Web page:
Double trouble: Ancient volcanic eruptions reveal a fiery history of twin mass extinctions

An international team of researchers has found evidence to suggest that two mass extinctions, around 259 million and 262 million years ago during the Middle Permian period, were caused by massive volcanic eruptions. Scientists studied uranium isotope profiles of marine samples taken from the South China Sea, which revealed two “pulses” where the oceans were starved of vital oxygen. This research can help predict the potential impact of modern global warming on ocean food webs, as human activities release large amounts of carbon into the atmosphere, mimicking the effects of volcanic eruptions. Researchers highlight the importance of tackling global environmental issues to prevent a sixth mass extinction.

Volcanic eruptions millions of years apart wiped out much of life on Earth.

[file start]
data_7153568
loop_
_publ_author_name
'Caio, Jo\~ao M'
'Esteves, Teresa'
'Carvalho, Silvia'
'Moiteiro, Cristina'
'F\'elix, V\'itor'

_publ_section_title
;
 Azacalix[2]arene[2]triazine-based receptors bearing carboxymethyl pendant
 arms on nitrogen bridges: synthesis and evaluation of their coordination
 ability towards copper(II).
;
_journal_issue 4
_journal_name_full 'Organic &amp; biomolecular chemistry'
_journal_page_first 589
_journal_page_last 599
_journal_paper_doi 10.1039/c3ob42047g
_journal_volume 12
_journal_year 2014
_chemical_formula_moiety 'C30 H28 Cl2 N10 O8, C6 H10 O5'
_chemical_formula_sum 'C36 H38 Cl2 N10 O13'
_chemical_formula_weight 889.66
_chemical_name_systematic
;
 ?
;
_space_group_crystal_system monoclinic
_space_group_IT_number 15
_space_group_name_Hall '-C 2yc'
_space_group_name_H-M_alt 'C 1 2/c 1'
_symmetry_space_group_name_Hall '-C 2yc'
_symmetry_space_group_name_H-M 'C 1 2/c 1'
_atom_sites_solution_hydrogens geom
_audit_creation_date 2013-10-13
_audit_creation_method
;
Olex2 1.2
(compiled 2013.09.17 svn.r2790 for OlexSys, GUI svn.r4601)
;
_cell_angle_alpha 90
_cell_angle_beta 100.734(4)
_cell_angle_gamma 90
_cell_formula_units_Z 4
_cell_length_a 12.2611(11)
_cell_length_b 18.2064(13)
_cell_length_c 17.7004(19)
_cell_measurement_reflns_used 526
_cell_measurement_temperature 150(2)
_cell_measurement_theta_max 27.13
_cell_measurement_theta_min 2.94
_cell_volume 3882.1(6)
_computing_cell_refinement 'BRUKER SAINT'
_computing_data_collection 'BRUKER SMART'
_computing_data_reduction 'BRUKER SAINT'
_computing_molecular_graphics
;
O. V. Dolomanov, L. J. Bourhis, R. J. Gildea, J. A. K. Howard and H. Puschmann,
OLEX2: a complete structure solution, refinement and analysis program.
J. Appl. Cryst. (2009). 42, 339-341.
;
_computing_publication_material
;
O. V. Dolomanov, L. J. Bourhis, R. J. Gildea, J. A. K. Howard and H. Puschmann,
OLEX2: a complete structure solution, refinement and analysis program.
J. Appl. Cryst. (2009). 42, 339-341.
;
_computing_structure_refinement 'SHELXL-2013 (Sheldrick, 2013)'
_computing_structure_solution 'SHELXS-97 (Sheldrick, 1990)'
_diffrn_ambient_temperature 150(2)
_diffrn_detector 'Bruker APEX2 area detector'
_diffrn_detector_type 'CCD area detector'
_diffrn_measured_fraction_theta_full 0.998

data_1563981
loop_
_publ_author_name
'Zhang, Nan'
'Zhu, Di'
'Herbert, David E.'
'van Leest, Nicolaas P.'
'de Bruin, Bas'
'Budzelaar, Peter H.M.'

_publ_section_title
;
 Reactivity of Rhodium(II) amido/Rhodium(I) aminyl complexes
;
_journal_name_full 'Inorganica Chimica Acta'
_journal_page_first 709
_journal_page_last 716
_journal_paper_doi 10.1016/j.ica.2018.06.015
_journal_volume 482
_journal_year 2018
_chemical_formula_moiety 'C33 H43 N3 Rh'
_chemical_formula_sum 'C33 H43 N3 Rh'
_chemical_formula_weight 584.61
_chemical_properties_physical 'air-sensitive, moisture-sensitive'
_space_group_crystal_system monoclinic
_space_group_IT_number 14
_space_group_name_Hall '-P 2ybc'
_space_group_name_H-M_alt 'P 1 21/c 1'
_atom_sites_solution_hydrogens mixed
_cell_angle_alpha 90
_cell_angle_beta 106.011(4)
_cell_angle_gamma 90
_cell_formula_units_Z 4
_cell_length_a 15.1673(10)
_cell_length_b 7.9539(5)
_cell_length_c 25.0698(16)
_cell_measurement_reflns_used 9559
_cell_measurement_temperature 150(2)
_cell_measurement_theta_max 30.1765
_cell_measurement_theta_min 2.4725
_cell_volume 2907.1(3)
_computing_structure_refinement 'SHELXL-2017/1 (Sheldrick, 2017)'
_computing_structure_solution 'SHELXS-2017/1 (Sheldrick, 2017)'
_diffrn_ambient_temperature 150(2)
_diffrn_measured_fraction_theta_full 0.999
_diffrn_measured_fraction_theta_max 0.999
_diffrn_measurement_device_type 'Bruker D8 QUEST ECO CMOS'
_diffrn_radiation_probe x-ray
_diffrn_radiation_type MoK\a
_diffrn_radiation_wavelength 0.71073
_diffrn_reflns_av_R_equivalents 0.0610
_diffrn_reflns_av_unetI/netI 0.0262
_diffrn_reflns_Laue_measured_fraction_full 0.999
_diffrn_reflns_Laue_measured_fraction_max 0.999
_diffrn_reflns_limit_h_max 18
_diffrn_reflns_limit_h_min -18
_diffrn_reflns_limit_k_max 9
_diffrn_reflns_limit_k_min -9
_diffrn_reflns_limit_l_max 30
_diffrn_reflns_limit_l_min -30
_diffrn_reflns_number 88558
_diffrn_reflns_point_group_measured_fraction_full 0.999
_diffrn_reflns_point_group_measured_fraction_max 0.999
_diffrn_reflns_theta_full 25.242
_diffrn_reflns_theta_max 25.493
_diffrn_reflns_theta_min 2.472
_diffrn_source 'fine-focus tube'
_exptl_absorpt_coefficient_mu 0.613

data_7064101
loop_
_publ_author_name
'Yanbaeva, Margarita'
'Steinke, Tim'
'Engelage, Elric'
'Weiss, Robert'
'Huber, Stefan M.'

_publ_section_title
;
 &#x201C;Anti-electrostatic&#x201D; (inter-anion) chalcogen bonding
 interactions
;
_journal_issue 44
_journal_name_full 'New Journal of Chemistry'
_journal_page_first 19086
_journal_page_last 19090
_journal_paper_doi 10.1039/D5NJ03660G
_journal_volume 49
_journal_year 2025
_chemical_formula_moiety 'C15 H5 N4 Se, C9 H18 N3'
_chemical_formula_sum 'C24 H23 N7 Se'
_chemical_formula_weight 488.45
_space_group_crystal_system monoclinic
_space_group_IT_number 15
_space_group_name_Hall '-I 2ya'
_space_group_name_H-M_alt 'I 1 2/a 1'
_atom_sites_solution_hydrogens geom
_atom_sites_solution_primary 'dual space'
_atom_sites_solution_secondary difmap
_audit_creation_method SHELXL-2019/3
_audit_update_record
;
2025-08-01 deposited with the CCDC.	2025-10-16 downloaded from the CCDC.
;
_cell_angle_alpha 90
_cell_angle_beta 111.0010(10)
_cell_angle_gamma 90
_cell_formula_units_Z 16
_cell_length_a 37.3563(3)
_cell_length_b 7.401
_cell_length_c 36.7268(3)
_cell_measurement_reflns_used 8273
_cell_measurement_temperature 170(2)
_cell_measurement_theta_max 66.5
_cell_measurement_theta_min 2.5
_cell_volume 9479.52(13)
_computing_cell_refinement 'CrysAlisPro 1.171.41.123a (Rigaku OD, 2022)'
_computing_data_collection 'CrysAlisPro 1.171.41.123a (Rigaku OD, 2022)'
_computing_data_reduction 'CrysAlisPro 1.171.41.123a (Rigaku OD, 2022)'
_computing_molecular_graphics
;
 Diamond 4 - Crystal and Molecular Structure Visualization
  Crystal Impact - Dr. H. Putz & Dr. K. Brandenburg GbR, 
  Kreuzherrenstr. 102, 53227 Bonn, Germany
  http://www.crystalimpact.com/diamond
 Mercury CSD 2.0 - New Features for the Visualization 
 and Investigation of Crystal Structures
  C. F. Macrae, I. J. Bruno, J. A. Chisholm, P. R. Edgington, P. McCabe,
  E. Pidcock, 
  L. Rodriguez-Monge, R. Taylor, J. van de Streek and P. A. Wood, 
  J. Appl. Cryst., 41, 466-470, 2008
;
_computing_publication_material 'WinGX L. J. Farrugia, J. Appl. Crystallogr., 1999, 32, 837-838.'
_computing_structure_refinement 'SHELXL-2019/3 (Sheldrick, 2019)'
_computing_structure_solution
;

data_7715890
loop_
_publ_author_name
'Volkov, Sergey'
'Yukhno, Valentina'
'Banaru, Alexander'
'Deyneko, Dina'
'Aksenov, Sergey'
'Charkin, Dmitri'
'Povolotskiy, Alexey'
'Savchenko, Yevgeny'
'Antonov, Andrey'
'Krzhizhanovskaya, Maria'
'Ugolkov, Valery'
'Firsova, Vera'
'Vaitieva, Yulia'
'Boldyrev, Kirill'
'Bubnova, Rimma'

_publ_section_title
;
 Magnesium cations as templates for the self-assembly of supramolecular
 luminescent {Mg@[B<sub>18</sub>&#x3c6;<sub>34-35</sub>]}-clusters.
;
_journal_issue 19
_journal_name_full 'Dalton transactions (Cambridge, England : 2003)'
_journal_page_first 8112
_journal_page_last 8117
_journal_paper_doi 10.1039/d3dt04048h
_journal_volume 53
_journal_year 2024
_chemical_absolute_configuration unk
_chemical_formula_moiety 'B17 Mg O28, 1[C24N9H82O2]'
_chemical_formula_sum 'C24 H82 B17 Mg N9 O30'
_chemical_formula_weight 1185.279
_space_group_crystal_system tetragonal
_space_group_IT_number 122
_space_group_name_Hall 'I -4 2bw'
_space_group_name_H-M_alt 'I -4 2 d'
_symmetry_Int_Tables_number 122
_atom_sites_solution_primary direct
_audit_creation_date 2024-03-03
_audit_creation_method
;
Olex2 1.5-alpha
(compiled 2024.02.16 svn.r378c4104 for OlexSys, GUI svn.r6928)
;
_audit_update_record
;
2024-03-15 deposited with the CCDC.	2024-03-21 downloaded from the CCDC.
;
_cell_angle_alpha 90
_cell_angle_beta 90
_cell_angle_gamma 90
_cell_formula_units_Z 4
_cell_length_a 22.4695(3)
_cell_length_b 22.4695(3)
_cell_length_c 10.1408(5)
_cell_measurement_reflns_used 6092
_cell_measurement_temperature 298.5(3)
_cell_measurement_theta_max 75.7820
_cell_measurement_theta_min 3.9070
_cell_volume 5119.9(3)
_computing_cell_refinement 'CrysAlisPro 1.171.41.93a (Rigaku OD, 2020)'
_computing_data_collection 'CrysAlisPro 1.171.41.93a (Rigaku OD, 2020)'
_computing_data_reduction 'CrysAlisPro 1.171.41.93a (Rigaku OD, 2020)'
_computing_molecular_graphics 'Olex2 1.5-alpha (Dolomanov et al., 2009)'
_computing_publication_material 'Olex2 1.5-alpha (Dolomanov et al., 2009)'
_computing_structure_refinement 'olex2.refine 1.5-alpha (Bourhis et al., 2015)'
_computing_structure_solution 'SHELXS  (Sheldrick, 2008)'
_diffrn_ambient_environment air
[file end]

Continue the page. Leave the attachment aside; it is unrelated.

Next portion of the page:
Massive volcanic eruptions millions of years apart caused two mass extinctions during the Middle Permian period, according to a study of uranium isotope profiles in marine samples. The findings highlight the potential effects of modern global warming on ocean food webs and the importance of addressing environmental issues to prevent further extinctions.

Long before the dinosaurs, the Earth was dominated by animals that were in many ways even more amazing.

Carnivores such as Titanophoneus, or “titanic killer”, stalked huge armored reptiles the size of buffalo.

Many of these animals died out in a mass extinction during the Captainian era, around 260 million years ago.

Now, an international team of researchers says evidence suggests this mass extinction was not a single event but two, separated by nearly 3 million years. Both were caused by the same culprit: massive volcanic eruptions.

By studying the uranium isotopic profiles of marine samples taken from the South China Sea, scientists have identified two “pulses” in which the oceans were deprived of vital oxygen.